Katniss Vest

I got a request for a vest like the one Katniss Everdeen wore in the movie adaptation of Catching Fire of the Hunger Games series. I was totally in to the whole idea but I was picky about my pattern. I wanted it to look as much like the movie as possible but I knew it would be difficult since it looked like it was woven rather than knit.

A very exhaustive Ravelry search later, I had a decision to make. I was torn between two patterns: one used applied fishtail braids to achieve the look while the other used some wrapped tubing to achieve a more accurate look around the collar. I’m going to be totally honest and say that a trip to the hardware store is what killed the other pattern for me. I shelled out a whopping $10 for the PANEM Katniss Cowl Wrap by Dahlia in Bloom, which is easily the most expensive single pattern I’ve ever purchased, and consulted on yarn.

I trotted down to the local craft supply store and picked up some Lion Brand Wool-Ease Thick & Quick Tweed in the set color theme of dark gray or black. I ended up with some charcoal tweed that looks more like a heather black when knit up. I started with three skeins, which quickly expanded into 5 skeins when I read about customization and embellishment.

Once I finally cast on, it was a very quick knit. The vest is knit in two pieces: the cowl and the body. Both are knit flat, seamed or grafted to make it circular, and sewn together to create the vest. Both pieces start small but increases on one side create a drape for the shoulder and under-arm portion. Knit and purled channels are formed through the body and cowl to create a guide for future braid placement. Fishtail braids are created separately and sewn in the purl channels for embellishment. The middle is worked straight, then decreases on the same side as before to create the same effect on the back as the front until the remaining stitches equal the original cast-on. I needed to customize the size to accommodate the body circumference of my recipient, which was not listed in the included sizes for the pattern. Customizing was really easy since it only required adding or subtracting inches to work during the part that loops under the arm. I also added an inch or two to the cowl circumference. There were no instructions to do so but I did it anyhow because it seemed like it needed it.

The pattern required one fishtail braid, each, to be applied to the purl channels at the top and bottom of the cowl, and the bottom of the body. After that, any extra braid placement is up to personal preference. I took a look at the vest after I got the required braids sewn on and it was basic. Like, it was so basic it came with a pair of leggings and an antioxidant drink calling itself Kate. Truth be told, I didn’t want to add more braids because I hated the process, but the thought of letting Katniss become Kate hit me right in the Strong Female Role Model and I had to fix it. I was supposed to make the braids independently and attach them to the vest, sewing in two knotted ends. Uh-uh. Not happening. I did that for the first three and it was nonsense. I decided to double the length of yarn needed for each braid and fold it in half, with the halfway point anchoring the soon-to-be braid to the purl channel through two or so loops of knit fabric. That left only one end knot to sew in per braid, which is a much nicer way of doing the braids, in my opinion. The braids provided more structure for the cowl to stand up and gave more depth to the body. It looked way more badass than its previous self. Kate took a walk, and Katniss was back.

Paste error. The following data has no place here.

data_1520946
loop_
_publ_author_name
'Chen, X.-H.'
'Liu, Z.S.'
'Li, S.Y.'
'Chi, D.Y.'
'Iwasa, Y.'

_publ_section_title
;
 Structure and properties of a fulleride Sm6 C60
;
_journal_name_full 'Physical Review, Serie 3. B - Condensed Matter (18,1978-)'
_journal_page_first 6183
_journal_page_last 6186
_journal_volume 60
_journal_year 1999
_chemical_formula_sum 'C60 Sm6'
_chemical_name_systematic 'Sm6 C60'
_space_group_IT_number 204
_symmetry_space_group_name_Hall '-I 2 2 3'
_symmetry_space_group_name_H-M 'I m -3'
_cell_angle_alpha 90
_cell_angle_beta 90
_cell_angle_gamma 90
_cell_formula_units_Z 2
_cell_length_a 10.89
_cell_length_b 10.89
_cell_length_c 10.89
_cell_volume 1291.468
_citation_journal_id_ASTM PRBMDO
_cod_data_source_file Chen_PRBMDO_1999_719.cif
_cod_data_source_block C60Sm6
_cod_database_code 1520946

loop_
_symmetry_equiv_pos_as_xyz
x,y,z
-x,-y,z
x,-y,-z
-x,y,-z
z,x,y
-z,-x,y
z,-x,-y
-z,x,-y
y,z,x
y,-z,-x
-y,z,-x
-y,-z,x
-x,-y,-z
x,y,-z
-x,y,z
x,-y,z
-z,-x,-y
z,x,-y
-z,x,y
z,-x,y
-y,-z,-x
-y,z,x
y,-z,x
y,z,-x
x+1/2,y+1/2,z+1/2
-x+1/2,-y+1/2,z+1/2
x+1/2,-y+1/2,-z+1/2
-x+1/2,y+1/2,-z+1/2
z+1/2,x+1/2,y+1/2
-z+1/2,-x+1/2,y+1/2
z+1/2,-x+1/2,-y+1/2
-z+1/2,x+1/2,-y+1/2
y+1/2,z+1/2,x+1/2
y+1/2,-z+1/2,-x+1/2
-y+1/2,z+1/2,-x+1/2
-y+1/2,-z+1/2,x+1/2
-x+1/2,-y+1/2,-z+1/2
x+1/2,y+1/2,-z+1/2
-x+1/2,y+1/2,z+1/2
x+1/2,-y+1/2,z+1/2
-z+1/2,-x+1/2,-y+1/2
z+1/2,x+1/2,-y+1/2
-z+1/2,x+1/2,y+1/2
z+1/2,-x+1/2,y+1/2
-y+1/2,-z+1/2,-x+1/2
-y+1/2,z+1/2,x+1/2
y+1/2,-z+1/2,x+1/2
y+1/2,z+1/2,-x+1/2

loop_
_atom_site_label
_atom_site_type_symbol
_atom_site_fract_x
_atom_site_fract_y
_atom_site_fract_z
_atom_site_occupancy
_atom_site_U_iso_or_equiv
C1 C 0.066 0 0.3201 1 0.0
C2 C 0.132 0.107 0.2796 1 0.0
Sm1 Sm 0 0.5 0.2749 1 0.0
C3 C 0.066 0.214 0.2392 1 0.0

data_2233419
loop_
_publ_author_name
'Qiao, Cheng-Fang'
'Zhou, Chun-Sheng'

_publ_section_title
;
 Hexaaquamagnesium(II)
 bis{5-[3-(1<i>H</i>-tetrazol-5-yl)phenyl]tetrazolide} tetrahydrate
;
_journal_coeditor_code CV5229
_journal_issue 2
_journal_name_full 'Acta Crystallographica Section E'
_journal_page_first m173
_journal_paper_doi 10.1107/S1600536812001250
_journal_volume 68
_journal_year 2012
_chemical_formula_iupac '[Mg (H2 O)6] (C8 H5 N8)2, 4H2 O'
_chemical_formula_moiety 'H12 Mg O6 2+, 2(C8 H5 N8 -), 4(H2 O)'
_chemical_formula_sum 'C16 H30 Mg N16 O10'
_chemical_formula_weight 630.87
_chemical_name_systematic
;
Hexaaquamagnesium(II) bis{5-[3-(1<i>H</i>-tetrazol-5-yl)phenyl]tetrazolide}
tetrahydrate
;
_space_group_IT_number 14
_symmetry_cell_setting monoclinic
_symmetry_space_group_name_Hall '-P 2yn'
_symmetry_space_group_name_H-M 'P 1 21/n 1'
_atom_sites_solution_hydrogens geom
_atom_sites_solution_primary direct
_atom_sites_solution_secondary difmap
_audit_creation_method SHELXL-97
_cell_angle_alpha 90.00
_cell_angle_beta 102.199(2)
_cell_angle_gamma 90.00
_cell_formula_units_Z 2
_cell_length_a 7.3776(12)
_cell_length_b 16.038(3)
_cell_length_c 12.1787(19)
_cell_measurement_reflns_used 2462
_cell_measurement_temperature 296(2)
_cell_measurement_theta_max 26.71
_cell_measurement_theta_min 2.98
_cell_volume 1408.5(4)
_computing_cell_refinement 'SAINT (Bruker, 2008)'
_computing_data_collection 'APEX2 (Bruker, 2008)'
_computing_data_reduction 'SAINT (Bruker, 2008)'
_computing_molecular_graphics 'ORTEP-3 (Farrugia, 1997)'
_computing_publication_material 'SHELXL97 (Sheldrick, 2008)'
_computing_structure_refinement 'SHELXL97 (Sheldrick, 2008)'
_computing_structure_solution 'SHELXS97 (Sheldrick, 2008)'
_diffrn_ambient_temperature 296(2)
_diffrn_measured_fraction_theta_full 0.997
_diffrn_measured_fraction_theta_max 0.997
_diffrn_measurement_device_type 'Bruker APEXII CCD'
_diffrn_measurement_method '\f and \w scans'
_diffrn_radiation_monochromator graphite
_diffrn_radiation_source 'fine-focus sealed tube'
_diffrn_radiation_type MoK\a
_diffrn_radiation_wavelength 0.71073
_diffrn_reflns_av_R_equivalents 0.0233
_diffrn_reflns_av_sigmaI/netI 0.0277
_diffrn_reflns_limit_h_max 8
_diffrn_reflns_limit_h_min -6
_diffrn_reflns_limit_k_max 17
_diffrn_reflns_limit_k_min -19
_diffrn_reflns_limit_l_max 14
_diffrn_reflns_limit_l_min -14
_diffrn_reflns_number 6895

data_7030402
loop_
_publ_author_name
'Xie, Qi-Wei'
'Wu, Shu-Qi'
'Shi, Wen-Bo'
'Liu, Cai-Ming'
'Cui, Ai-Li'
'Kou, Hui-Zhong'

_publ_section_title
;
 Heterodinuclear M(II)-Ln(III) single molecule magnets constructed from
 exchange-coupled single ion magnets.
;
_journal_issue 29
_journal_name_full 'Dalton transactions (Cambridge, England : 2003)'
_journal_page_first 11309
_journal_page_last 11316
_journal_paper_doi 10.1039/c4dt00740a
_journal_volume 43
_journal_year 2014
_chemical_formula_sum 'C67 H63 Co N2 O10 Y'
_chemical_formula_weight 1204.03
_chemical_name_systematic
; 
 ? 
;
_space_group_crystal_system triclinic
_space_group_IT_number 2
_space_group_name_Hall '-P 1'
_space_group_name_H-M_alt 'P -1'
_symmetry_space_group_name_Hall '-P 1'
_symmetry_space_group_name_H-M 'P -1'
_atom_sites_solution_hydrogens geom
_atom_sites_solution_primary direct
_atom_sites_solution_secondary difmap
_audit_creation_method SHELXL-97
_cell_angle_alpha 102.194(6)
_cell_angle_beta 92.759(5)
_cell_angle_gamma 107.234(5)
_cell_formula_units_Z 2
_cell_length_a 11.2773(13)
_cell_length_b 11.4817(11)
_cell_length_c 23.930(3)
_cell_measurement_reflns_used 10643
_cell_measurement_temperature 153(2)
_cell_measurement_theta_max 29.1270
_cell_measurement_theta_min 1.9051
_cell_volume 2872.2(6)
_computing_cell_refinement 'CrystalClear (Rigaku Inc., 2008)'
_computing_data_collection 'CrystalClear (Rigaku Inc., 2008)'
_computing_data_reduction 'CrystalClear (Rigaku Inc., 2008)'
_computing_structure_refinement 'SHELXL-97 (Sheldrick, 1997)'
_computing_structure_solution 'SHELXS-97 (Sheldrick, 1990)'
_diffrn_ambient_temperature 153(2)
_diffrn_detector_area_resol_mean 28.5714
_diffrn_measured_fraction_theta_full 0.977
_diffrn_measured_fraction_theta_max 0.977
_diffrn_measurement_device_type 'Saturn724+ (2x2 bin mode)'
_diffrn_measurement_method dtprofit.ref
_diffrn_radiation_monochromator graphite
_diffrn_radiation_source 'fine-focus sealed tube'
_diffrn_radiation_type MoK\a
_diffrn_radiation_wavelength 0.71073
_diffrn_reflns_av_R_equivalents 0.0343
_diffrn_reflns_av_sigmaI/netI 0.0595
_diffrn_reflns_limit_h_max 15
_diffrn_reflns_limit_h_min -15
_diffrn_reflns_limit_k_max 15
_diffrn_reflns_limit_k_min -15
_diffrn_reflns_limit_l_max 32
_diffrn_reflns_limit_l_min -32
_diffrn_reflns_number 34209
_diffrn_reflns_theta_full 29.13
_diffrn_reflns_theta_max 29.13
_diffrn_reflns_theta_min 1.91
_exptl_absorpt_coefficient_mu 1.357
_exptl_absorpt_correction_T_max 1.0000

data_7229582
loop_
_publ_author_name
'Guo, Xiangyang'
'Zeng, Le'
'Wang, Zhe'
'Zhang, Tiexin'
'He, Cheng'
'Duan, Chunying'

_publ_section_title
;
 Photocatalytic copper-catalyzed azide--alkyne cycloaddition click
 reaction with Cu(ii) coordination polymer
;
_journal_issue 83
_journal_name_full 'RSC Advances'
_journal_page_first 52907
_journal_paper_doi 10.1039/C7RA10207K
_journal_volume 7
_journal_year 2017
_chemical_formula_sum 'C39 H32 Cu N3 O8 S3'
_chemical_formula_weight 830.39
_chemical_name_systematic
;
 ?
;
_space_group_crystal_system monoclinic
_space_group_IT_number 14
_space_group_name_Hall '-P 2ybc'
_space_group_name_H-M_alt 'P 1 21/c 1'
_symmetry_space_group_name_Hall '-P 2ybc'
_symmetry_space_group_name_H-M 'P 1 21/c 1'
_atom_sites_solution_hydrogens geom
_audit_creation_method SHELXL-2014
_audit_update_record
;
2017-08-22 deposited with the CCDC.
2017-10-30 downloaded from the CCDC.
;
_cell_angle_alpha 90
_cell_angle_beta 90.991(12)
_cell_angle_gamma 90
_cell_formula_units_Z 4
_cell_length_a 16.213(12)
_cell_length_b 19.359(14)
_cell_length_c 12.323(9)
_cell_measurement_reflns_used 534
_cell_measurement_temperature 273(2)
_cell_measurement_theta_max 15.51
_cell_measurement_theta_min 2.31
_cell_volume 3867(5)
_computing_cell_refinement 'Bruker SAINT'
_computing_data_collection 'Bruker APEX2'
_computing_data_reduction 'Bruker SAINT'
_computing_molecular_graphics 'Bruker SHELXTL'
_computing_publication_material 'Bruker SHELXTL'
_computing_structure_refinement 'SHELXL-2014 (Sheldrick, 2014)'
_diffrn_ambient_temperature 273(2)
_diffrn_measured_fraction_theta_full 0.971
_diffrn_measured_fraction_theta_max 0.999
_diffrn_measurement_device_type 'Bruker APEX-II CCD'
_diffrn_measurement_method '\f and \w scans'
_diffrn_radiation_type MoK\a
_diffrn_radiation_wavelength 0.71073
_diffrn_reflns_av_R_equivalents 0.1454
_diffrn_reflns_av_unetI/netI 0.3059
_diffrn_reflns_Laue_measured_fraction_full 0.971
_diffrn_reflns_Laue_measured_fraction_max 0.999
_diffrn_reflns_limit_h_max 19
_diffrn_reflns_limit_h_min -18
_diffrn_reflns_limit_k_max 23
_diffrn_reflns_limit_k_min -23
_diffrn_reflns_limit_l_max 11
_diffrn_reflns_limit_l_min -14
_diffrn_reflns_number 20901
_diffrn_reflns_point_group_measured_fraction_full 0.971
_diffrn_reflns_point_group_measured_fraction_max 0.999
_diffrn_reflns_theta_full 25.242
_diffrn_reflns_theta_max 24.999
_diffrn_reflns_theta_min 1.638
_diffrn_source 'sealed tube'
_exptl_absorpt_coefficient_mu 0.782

The Katniss Vest was a fun knit, and I’d gladly do it again for myself or as another gift. The pattern, itself, was easy to follow, and there were a lot of helpful tips and explanations but I still think it was a bit over-priced. I’d consider one of the other patterns that uses a herringbone stitch to make it look woven, though the prudent part of my brain says that I should apply the herringbone to this pattern and see what happens. The braids are yarn-gobbling monsters but they really make the garment, so be sure to buy PLENTY of yarn to allow for experimentation. I had to buy an emergency sixth skein to make and sew on the last braid. All in all, I think it was a very good adaptation of an on-screen garment, and I know it will make its recipient very happy.




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